You can take an old wheelbarrow and have earnest discussions about its failure to fly. You can even decide you want it to fly, and carry a load of happy passengers to far-distant shores. You can add a fuselage, wings, engines, control systems and all the paraphanalia of modern aircraft, and it will perform the functions that you so desire of it.
There is only one slight problem with that idea though. By the time you have finished, your original creation will no longer be a wheelbarrow.
That is the essence of the dire, mindless garbage that is filling our airwaves and polluting the pages of our newspapers, that comes dribbling out of the mouths of inane politicians and self-important, brainless commentators. Yes, you can have "reform" of the European Union. You can do all sorts of things with it. You could, for instance, turn it into a progressive, free-market trading group, an association of free, democratic nation states, co-operating with each other for the common good, and you could then "reconnect" it with the people.
There is only one slight problem with that idea though. By the time you have finished, your original creation will no longer be the European Union.
And that is why Blair's current round of evangalism is utter tosh. "'Old Europe' must reform or crumble, Blair warns leaders", is the headline in The Times this morning, offering the latest dose of Blair fantasy. "People throughout Europe will carry on rebuffing their leaders unless the European Union changes its priorities and cuts agricultural spending," Tony Blair declared last night.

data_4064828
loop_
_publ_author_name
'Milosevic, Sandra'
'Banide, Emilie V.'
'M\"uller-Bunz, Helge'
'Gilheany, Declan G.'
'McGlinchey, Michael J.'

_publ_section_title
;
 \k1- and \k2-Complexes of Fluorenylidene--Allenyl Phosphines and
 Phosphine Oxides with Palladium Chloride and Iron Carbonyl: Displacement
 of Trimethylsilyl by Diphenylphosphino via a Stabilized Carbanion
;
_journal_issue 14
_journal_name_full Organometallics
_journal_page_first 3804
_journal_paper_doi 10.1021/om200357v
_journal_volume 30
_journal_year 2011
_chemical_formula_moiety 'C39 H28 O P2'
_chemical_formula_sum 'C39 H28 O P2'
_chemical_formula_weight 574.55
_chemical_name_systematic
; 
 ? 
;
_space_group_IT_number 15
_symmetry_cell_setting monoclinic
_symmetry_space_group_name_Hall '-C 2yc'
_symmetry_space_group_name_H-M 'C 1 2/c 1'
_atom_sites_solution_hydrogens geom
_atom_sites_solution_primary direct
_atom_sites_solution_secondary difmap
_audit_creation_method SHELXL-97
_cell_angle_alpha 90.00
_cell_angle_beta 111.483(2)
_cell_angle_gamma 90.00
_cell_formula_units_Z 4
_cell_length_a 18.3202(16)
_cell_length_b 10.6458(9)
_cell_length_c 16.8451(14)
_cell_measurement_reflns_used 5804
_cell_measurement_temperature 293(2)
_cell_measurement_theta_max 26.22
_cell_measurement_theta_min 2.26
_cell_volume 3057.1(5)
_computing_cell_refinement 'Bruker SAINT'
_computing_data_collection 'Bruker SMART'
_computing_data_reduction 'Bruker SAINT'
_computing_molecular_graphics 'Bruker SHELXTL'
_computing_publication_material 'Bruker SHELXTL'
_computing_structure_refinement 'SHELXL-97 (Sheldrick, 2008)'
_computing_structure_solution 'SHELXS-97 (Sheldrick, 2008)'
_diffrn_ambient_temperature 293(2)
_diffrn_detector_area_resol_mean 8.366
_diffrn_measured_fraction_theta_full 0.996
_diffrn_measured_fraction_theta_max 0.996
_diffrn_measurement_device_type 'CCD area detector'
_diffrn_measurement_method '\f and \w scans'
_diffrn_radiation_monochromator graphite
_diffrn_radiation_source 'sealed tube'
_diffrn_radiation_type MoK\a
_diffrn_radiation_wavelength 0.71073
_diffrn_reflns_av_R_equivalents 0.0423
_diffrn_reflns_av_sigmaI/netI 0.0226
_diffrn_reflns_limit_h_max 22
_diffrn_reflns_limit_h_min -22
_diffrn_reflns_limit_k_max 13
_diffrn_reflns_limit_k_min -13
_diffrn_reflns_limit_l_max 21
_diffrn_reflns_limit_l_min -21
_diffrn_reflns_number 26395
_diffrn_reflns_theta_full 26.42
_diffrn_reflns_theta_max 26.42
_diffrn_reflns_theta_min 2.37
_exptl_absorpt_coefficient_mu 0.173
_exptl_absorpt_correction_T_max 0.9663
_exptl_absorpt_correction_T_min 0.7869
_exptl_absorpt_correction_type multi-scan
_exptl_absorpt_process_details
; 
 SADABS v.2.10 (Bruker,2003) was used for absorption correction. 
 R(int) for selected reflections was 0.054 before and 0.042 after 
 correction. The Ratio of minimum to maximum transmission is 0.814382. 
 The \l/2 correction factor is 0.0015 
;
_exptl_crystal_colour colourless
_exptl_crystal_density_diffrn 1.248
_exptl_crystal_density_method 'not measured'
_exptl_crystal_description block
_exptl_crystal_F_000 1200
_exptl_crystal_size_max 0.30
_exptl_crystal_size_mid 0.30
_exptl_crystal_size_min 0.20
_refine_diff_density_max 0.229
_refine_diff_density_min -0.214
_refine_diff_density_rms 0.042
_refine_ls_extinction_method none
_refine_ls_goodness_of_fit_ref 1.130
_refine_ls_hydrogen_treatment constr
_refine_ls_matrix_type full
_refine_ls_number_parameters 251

Since this is a family blog, the expletive is deleted, but imagine it is there – all eight letters of it. People throughout Europe rebuff their leaders – their national leaders when they do not deliver. In this, the EU is not an issue, except where it is seen to obstruct those national politicians in their task.
And, while the CAP is universally unpopular, it removal is no panacea which is suddenly going to make the EU popular. It will still be the EU, still just as dire an organisation, and still as unpopular as ever, to those who give it any thought.
The Blair line, therefore, has all the hallmarks of one of his half-baked, half-thought-out "initiatives", from the same stable that has police constables spending 70 percent of their time chasing "targets" and completing paperwaork rather than fighting crime. It is a fantasy, a passing fad and, in the final analysis, an irrelevance.
Furthermore, CAP reform is never going to happen – at least, not in the political life-time of Mr Blair, or even his successor. Someone needs to ask him - what part of "fixed" do you not understand? The agriculture budget is fixed until 2013, under the "Agenda 2000" settlement, agreed in Berlin in 1999, an agreement to which, incidentally, Mr Blair was party. Even if they were willing, no French politicians will touch it – they dare not. It would be political suicide.
And if there is going to be no "reform", equally, there is not the slightest chance of a British prime minister, or even God himself, taking over the leadership of "Europe" and leading it into the path of rightousness. On that wheel has been broken every prime minister who has been foolish, or blind enough to aspire to such a vacuous ambition. If he persists in his fantasy, Blair will join them. It will not be "Europe" that will crumble – it will be him.